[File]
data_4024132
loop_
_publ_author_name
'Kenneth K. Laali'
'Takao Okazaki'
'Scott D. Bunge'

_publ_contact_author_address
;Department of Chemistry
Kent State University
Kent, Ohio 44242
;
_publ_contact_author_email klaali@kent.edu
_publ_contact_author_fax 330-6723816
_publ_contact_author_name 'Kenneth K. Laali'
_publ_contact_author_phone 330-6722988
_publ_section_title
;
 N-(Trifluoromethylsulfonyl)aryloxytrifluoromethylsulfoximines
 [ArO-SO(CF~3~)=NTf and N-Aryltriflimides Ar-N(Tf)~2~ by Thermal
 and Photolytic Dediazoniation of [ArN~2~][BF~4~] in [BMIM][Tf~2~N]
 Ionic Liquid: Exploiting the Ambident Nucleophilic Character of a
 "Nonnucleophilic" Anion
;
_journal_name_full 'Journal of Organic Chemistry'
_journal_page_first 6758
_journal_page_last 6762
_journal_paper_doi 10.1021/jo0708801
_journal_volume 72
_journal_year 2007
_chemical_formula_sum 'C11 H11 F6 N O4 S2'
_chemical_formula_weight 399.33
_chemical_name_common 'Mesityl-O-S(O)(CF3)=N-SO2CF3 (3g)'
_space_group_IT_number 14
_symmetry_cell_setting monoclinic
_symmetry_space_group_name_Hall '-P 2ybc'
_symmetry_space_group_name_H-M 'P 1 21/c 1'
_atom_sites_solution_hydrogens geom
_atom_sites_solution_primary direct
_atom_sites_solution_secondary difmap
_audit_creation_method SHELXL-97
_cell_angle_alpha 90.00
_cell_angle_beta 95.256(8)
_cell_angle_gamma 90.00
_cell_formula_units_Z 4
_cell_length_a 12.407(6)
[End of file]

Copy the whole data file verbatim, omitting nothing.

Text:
data_4024132
loop_
_publ_author_name
'Kenneth K. Laali'
'Takao Okazaki'
'Scott D. Bunge'

_publ_contact_author_address
;Department of Chemistry
Kent State University
Kent, Ohio 44242
;
_publ_contact_author_email klaali@kent.edu
_publ_contact_author_fax 330-6723816
_publ_contact_author_name 'Kenneth K. Laali'
_publ_contact_author_phone 330-6722988
_publ_section_title
;
 N-(Trifluoromethylsulfonyl)aryloxytrifluoromethylsulfoximines
 [ArO-SO(CF~3~)=NTf and N-Aryltriflimides Ar-N(Tf)~2~ by Thermal
 and Photolytic Dediazoniation of [ArN~2~][BF~4~] in [BMIM][Tf~2~N]
 Ionic Liquid: Exploiting the Ambident Nucleophilic Character of a
 "Nonnucleophilic" Anion
;
_journal_name_full 'Journal of Organic Chemistry'
_journal_page_first 6758
_journal_page_last 6762
_journal_paper_doi 10.1021/jo0708801
_journal_volume 72
_journal_year 2007
_chemical_formula_sum 'C11 H11 F6 N O4 S2'
_chemical_formula_weight 399.33
_chemical_name_common 'Mesityl-O-S(O)(CF3)=N-SO2CF3 (3g)'
_space_group_IT_number 14
_symmetry_cell_setting monoclinic
_symmetry_space_group_name_Hall '-P 2ybc'
_symmetry_space_group_name_H-M 'P 1 21/c 1'
_atom_sites_solution_hydrogens geom
_atom_sites_solution_primary direct
_atom_sites_solution_secondary difmap
_audit_creation_method SHELXL-97
_cell_angle_alpha 90.00
_cell_angle_beta 95.256(8)
_cell_angle_gamma 90.00
_cell_formula_units_Z 4
_cell_length_a 12.407(6)